The Institute of Mechanical Engineers citation shows that the Lea Valley Engineering Company were refrigeration specialists. Domestic refrigerators had not yet arrived in 1912 Britain but commercial and industrial refrigeration was booming. A good business to be in. And clearly one of the projects of which Richard Gardner Williams was proud was the Steam Yacht “Endurance”.
Shackleton’s ‘Endurance’ expedition
Fitted out in early1914 the Sir Ernest Shackleton set sail for Antarctica in the “Endurance” as WWI was brewing on 6 August 1914. It was probably the strongest wooden ship ever built. The King saw the Shackleton expedition as a great force for good in the face of the possibilities of war and gave great encouragement.
Tragically the “Endurance” became trapped in pack ice, its hull was broken in October 1915, it sank in November. It was April 1916 before the last of its brave crew were heroically rescued. Richard must have had amazing tales to share with his new found members of the Company in 1917.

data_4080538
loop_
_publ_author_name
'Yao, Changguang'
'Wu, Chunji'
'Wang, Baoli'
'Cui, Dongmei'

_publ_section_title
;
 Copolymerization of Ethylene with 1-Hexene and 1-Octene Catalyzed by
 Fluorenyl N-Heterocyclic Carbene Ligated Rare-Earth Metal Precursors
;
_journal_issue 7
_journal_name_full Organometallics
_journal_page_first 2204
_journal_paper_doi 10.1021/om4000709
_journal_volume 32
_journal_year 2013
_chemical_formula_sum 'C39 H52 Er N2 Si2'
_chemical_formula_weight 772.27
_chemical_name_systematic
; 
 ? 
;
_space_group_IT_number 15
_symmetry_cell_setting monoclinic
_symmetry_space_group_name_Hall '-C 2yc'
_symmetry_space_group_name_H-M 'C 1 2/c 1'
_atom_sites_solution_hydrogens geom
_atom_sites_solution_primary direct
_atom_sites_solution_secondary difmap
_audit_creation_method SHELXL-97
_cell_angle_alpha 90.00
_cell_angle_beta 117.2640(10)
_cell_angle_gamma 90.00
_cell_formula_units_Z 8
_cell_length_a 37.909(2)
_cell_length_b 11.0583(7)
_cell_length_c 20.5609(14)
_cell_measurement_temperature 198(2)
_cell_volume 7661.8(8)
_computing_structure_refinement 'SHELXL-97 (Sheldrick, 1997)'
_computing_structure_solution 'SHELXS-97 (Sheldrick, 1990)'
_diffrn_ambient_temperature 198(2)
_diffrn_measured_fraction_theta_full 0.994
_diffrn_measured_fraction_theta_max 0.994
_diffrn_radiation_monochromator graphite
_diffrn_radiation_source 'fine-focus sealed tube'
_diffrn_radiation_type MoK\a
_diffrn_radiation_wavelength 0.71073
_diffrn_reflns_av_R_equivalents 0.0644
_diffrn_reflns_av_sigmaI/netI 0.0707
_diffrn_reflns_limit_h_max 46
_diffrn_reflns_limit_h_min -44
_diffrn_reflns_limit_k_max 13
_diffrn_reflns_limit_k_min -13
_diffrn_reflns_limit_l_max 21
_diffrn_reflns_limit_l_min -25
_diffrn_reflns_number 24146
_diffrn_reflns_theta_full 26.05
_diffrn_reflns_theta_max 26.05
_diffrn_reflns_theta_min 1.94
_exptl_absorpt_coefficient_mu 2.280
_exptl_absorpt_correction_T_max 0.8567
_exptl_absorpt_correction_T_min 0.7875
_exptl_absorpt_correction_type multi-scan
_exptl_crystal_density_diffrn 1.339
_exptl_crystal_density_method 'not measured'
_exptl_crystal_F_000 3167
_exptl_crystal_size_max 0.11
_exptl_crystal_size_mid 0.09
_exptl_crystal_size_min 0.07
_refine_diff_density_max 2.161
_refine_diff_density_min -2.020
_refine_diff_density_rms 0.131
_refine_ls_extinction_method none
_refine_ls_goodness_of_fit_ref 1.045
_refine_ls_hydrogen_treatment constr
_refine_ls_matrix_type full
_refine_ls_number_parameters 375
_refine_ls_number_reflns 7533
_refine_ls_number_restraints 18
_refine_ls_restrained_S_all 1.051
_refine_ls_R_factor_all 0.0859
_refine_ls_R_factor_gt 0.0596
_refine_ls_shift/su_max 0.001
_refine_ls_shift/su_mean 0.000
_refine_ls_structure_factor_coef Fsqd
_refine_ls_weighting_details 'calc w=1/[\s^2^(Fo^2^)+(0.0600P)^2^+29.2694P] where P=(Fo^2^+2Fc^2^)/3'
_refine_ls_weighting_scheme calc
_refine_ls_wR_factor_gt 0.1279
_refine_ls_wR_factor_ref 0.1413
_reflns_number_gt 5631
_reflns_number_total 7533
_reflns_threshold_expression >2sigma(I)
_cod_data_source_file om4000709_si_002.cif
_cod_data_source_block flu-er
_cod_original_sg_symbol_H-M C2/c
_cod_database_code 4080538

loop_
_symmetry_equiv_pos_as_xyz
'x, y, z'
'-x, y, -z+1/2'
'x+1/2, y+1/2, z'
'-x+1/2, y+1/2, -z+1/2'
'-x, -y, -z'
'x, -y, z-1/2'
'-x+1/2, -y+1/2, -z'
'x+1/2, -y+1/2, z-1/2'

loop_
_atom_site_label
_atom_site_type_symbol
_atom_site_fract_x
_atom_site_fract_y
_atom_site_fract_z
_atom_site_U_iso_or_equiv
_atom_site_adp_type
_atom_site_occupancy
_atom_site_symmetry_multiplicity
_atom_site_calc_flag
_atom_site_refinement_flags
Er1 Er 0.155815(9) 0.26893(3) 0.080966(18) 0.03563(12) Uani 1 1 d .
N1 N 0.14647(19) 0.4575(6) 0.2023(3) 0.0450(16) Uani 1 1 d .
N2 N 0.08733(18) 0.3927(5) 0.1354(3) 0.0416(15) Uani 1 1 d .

A town house in Regents Park
Eventually Richard moved into a Town House in Regent’s Park. Then, as now, a fine place to live in London. The property is worth over £3 million today.
What an amazing man. We learn so much more about him every year. He must have been full of fascinating stories.
And he was kind, thoughtful and generous so in the words of the late Alan Fagg, Past Master and formerly both Chaplain to and Father of the Company.
As years go by, till we are old,
This tale will yet again be told,
A tale related loud and oft
In accents awed, sublime and soft…
So master if thy will it be
Let us stand and we shall see
Each other’s joy and gratitude
For riches to us all endued,
By one who spreads our bread with Jam
Richard – In Piam Memoriam